Pair Of 18-Year-Old Centers Head This Year's Rookie Class

By Steve Lichtenstein
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The Devils were desperate for a win. In this case, even a lucky one generated off the ice would suffice.

For a team that not that long ago was synonymous with winning — in a 17-season run ending in 2012, the Devils qualified for the playoffs 15 times, copping three coveted Stanley Cups while also reaching and falling in the Final twice — they have since lost their way.

Following their defeat at the hands of the Kings in the 2012 Final, the Devils failed to even make the playoffs in the ensuing five consecutive seasons, with each campaign seemingly drearier than the one before. New Jersey finished this past season with a mere 70 points, the third-worst record in the league, after losing 21 (17 in regulation) of its last 24 games.

Well, it turned out that 70 — not 71 and not 69 — was the perfect number for the Devils to finally get back on the winning track — in one sense. Despite having only an 8.5 percent chance, New Jersey bagged the top prize in the NHL Draft Lottery on Saturday night and will own the first overall selection for the first time since the franchise relocated from Colorado in 1982.

Before we get too excited, it should be noted that the preliminary evaluations of the top of this draft class have not been overwhelming, comparatively speaking. There’s no sure-thing, transformative-type player such as the most recent top choices, Auston Matthews and Connor McDavid, to salivate over.

Still, the Devils needed something to jolt them out of their lethargy. Last offseason’s trade for dynamic left wing Taylor Hall wasn’t nearly enough, mostly because it came at the expense of top-pair defenseman Adam Larsson. Hall’s presence did little to lift the team’s production (New Jersey actually recorded one fewer goal than in 2015-16) while the defense became a sieve.

MORE: Lichtenstein: Devils’ Forgettable Season Ends Amidst Memories Of Past Glory

And though the overall talent in this draft is allegedly inferior to past pools, it was huge for New Jersey to move up, since the consensus has deemed two players — Nolan Patrick and Nico Hischier — far above the next tier.

Provided general manager Ray Shero doesn’t trade the pick prior to the June 23 draft, most experts anticipate that Patrick, the 18-year-old center playing junior hockey in Brandon, Canada, who was named the top prospect by NHL Central Scouting a few weeks ago, will be donning a Devils jersey when training camp opens in September.

While Patrick doesn’t project into the Sidney Crosby or even the John Tavares mold, I’ve seen comparisons that have linked him to such standouts as Chicago’s Jonathan Toews and Los Angeles’ Anze Kopitar. The Devils should jump at that.

From the reports I’ve read, Patrick has the potential to develop into a more polished version of Travis Zajac, the Devils’ current No. 1 center, who just doesn’t possess the requisite offensive skill set for that role.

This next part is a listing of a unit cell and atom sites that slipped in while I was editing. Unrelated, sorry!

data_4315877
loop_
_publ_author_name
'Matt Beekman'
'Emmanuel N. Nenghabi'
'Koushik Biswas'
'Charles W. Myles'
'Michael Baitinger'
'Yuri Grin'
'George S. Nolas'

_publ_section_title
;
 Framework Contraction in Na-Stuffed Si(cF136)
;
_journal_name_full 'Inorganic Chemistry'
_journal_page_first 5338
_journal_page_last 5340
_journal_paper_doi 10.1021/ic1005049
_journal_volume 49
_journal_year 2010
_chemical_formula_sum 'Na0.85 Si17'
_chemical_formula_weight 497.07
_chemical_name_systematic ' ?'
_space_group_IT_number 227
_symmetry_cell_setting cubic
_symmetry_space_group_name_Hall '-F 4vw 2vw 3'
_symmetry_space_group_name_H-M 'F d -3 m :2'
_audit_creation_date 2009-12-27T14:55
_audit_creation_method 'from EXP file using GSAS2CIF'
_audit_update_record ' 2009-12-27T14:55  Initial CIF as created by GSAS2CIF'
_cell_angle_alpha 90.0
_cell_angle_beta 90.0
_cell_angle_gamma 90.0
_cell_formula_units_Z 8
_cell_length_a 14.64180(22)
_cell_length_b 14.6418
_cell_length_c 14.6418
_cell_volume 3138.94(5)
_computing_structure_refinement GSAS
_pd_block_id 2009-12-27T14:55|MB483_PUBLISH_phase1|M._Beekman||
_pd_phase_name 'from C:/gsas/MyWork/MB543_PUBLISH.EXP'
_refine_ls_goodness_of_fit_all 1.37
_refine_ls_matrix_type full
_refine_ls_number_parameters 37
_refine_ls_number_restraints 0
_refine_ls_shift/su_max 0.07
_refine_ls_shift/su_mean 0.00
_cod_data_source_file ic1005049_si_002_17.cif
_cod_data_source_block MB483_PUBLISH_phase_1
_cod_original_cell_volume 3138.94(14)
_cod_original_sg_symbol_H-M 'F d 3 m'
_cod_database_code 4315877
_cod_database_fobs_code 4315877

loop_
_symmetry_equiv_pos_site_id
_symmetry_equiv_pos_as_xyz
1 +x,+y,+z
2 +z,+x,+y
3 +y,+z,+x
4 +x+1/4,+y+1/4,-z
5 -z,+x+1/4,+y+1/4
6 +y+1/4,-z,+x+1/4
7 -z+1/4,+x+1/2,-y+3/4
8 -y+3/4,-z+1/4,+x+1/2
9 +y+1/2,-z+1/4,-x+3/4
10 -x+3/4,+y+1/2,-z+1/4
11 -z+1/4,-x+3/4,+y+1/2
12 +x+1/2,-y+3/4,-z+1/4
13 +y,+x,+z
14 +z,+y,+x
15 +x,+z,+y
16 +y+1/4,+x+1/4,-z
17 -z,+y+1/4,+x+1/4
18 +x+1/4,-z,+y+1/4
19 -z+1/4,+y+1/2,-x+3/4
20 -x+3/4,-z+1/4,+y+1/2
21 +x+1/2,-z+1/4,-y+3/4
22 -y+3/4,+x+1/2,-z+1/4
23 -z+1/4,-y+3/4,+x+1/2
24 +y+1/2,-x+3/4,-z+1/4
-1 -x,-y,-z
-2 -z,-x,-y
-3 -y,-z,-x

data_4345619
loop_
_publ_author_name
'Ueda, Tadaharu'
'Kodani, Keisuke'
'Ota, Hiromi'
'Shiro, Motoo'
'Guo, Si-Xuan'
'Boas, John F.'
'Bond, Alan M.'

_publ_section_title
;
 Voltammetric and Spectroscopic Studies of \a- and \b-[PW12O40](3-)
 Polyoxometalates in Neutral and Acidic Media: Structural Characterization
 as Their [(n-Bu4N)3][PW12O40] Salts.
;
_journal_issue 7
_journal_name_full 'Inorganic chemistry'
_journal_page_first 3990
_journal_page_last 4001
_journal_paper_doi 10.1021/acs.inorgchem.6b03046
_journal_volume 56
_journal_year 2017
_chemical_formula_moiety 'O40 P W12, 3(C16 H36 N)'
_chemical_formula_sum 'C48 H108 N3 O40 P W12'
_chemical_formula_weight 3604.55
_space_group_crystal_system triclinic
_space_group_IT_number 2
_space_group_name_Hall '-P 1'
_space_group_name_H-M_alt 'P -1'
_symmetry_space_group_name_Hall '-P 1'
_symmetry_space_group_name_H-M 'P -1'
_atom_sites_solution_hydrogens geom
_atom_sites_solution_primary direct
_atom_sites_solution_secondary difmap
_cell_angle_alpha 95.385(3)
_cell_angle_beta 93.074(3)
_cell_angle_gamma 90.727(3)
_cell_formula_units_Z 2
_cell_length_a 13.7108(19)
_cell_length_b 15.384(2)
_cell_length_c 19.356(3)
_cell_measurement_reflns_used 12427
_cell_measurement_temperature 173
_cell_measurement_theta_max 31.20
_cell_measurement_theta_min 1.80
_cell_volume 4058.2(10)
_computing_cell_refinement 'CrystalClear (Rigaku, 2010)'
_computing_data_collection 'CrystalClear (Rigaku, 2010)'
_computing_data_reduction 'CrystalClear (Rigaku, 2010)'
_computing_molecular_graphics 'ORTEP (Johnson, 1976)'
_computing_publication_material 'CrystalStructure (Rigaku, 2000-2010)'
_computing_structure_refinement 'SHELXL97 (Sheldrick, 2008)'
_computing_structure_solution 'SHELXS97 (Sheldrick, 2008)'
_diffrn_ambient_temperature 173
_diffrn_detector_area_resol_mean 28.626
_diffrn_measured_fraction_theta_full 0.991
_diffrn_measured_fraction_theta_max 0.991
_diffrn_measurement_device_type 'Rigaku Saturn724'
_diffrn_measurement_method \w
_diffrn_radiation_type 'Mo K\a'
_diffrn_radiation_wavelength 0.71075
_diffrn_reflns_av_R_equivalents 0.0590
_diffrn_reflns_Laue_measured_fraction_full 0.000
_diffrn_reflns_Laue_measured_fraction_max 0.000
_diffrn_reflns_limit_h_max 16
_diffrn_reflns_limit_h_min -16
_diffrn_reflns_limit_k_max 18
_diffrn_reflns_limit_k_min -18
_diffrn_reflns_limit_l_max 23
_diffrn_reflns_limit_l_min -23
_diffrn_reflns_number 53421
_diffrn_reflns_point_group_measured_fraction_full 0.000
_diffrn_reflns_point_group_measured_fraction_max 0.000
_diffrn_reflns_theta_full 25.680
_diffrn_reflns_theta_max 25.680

The 6-foot-2 Patrick plays a similar 200-foot game and is considered strong on faceoffs. While he won’t provide the electrifying dashes associated with the McDavids of the league, he has been labelled a very smart player with exceptional vision and hockey sense.

Patrick’s sheen dimmed a bit after an injury-laden season in which he was limited to 33 regular season games and then was absent during Brandon’s swift exit from the junior WHL playoffs. He also missed the glamorous World Junior Championship tournament in December. According to a story by Rory Boylen in, Patrick has played more than 75 percent of his team’s games just twice in his last six seasons.

Patrick did play Brandon’s full complement of contests in 2015-16, when he registered 41 goals and 102 points and was named MVP of the WHL playoffs. Had he been born four days earlier, he would have been draft eligible and most likely selected within the top 10 of a strong class last year headed by Matthews and Patrik Laine, per a preseason survey conducted by TSN.

Patrick’s demise in the rankings coincided with the rise of Halifax center Hischier, an 18-year-old from Switzerland who might tempt Shero with his package of elite skills and hard edge to his game.

Unfortunately, for Shero to rectify his most glaring need — a top-pair defenseman — he’d have to make a bit of a reach in the draft, if you go by the analysts who run NHL Central Scouting. In the split listing, no North American backliner is in the top eight of their most recent 2017 Draft Prospect Rankings, while the highest-rated international defenseman — Finland’s Miro Heiskanen — is ranked fourth among just the European skaters. Sweden’s Timothy Liljegren, an intriguing talent with strong puck-moving abilities, has fallen down the lottery ladder after a substandard second half of the season, according to TSN.

Shero will have to look around the league this offseason to fortify his blue line. Fortunately, the Devils will have ample salary cap space if they wish to get into the Kevin Shattenkirk sweepstakes or go after some other big name who will command big money.

That’s another side benefit of owning the top pick. Whether it’s Patrick or Hischier, the Devils will be able to add a nice piece up front without dipping into their assets. Let’s also not forget that center Michael McLeod, their 2016 first-rounder who is currently tearing up the junior playoffs, could also join the big club this fall and form a feared youthful triumvirate up the middle with Patrick/Hischier and Pavel Zacha.

All that losing may soon pay off in New Jersey. Thanks to some (shh!) tanking and extraordinary bingo pot luck, the Devils are in much better shape than they were two months ago.

For a FAN’s perspective of the Nets, Jets and the NHL, follow Steve on Twitter @SteveLichtenst1

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